Bootstrapping is a great startup strategy, but for some companies, bootstrapping isn’t the right answer—or maybe it was the right answer, in the early-stages, but you’ve outgrown that phase and are now in need of greater capital.

Many entrepreneurs are black and white when it comes to capital: it’s either bootstrap or pursue VC funding. But this is a close-minded view. Sure, these are both great options, but they are not your only options.

Depending on your industry, your goals, your savings, your stomach for risk, and countless other factors, you might decide to go in one direction or another. In between, there are countless other options on the funding spectrum.

When you’re ready for additional capital, before you jump to VC, first consider the downside. There are risks to taking venture capital: your company may not see a significant return for many years (especially for certain industries and/or products) and your VC firm could fail before you achieve your goal return. Fundraising takes up a lot of time—time spent away from developing your products, chasing leads, and growing your customer base. And of course there are also the very obvious risks of dilution and loss of company control.

If VC is still the best choice for your company, then go for it! But for those companies who don’t want VC funding, for whatever reason, there are many alternatives for capital:

1. Friends and Family

Tapping into your close support system is an obvious first step for fundraising. While this is a very common and effective first step, beware of some of the issues associated with a friends and family round. First, it’s unlikely that your friends and family have pockets as deep as a VC firm so the amount of funds you are going to be able to raise are limited. You may need to raise small amounts of capital from a large number of people which can be somewhat hard to manage. Also, it can be a bit uncomfortable borrowing money from friends and family who are, generally speaking, unsophisticated investors. To avoid unnecessary awkwardness, be upfront and completely transparent about the risks of investment—and don’t accept any money that your friends and family can’t afford to lose.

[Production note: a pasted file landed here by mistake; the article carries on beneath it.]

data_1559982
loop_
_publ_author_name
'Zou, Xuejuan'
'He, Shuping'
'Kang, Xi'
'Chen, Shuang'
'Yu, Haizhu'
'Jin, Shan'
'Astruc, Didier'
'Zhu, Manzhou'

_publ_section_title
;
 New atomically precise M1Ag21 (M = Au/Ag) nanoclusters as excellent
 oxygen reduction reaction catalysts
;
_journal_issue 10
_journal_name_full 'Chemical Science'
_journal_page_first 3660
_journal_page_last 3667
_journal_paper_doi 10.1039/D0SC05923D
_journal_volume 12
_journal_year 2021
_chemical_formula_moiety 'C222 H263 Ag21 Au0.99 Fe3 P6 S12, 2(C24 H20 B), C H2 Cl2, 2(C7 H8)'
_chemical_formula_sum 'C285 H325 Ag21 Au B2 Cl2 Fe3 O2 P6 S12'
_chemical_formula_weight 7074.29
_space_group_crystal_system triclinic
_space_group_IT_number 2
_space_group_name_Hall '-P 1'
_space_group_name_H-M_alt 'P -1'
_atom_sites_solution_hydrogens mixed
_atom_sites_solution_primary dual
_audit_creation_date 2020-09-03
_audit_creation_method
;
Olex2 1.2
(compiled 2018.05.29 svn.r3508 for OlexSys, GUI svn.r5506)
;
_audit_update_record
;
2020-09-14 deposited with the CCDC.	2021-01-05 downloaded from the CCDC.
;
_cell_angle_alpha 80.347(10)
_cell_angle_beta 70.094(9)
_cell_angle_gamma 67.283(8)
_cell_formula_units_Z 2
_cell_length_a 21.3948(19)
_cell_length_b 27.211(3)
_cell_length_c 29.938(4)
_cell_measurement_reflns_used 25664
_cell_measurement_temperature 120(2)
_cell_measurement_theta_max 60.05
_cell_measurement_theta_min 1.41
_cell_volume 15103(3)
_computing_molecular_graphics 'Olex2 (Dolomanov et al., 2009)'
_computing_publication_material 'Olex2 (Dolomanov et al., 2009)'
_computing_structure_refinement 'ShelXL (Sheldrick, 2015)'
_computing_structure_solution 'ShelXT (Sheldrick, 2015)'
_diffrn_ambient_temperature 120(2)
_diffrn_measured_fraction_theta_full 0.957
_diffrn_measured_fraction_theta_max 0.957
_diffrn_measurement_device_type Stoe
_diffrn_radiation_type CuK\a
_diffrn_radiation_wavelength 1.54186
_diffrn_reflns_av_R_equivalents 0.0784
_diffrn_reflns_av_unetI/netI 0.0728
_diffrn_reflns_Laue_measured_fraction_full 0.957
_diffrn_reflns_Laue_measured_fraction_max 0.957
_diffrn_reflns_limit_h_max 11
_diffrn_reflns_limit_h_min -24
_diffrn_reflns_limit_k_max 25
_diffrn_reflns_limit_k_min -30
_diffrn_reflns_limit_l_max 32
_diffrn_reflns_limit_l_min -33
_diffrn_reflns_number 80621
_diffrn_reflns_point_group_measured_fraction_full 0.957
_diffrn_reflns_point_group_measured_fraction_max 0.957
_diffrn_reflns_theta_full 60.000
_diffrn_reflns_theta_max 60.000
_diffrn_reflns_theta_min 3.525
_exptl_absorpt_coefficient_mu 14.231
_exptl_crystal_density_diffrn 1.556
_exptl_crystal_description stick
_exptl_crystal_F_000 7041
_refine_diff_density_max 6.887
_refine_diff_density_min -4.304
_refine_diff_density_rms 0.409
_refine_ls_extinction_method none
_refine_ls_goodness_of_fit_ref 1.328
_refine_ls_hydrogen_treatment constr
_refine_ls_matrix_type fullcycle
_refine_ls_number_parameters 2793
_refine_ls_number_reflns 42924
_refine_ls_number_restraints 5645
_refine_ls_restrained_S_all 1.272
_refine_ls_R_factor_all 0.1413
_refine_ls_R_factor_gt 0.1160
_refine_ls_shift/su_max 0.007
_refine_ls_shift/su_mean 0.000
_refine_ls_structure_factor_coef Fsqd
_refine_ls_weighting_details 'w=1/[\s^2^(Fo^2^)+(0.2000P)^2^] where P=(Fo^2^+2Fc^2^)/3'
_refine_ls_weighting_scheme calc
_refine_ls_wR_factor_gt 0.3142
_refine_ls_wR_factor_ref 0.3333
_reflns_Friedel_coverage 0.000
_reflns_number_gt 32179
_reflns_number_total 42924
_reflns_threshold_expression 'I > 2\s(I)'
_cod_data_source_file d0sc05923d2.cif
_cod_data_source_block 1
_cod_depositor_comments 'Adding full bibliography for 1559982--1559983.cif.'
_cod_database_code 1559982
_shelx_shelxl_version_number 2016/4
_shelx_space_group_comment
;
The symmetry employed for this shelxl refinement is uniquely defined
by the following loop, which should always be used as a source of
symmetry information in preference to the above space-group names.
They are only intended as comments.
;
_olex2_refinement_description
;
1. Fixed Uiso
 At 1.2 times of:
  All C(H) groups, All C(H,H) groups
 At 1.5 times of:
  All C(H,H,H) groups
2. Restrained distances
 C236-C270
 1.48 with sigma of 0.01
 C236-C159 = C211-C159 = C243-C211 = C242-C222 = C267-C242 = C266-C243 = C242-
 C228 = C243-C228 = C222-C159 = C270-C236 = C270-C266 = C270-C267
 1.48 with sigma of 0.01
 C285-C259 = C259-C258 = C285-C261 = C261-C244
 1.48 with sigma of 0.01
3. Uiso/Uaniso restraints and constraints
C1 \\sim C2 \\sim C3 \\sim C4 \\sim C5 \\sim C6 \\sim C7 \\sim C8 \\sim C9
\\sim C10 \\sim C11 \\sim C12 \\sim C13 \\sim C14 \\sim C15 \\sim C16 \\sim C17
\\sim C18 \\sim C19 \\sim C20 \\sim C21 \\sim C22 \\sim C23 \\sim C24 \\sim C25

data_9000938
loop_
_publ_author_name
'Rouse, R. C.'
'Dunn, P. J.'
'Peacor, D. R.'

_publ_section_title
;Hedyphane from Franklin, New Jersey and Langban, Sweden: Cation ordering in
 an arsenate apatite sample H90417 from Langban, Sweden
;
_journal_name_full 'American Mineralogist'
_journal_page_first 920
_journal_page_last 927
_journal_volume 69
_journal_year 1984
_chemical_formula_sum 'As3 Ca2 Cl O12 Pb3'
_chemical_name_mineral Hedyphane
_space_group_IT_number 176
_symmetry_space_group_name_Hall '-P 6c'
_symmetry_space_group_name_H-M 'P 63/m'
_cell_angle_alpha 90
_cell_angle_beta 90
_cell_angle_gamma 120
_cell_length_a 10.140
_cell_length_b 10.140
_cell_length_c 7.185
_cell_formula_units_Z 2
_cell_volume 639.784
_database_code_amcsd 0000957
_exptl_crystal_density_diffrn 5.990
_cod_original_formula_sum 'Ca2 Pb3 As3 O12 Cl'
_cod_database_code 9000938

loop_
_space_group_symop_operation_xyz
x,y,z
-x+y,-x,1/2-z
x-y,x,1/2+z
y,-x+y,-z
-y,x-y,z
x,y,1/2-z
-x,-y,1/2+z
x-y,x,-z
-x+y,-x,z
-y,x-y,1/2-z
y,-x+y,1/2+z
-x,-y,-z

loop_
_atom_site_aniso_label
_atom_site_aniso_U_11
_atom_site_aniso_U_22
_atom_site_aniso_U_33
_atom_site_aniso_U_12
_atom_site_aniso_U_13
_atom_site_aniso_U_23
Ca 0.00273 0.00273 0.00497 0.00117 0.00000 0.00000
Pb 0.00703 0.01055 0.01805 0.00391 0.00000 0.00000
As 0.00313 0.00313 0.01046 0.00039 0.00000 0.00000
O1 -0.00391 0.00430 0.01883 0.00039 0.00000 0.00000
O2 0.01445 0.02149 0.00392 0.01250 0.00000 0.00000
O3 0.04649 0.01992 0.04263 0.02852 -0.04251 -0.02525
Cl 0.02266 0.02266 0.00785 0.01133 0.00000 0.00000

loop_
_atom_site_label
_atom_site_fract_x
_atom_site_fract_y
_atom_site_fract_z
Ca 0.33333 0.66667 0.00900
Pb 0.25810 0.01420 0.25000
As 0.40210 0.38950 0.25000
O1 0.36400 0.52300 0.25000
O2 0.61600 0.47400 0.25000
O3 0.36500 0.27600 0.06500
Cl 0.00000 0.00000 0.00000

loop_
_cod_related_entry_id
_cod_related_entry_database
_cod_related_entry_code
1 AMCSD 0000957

2. Angel Money. 

There are other sources for seed money outside of your friends and family. Countless professional angel firms that can also be viable options for early-stage companies.

3. Loans

If your company is already generating some revenue, you may qualify for a loan. This can be a good option if you qualify. Unfortunately banks aren’t into taking great risks with their funds so if you don’t yet have steady revenue, you may not qualify. But banks aren’t the only place to get a loan; you may also qualify for a loan from a venture debt fund or other finance company.

4. Credit

Using your credit line to get the capital your company needs is pretty easily done if you simply charge away! The downside is that your personal credit can take a hit if your company doesn’t perform as expected and you can’t pay back the funds on time. If you can stomach it, the low returns demanded by your credit card can be pretty tempting. And know that you’re in good company: You certainly won’t be the first company to use credit to grow your company.

5. Crowdfunding

While you may never be a crazy Kickstarter success story, the growing trend of crowdfunding can still work for you. What’s great about crowdfunding is that it forces you to build your brand and, subsequently, builds your customer base, right from the get go. As your funds are growing, so is your exposure. Crowdfunding isn’t the answer for everyone, but it is an interesting road to explore.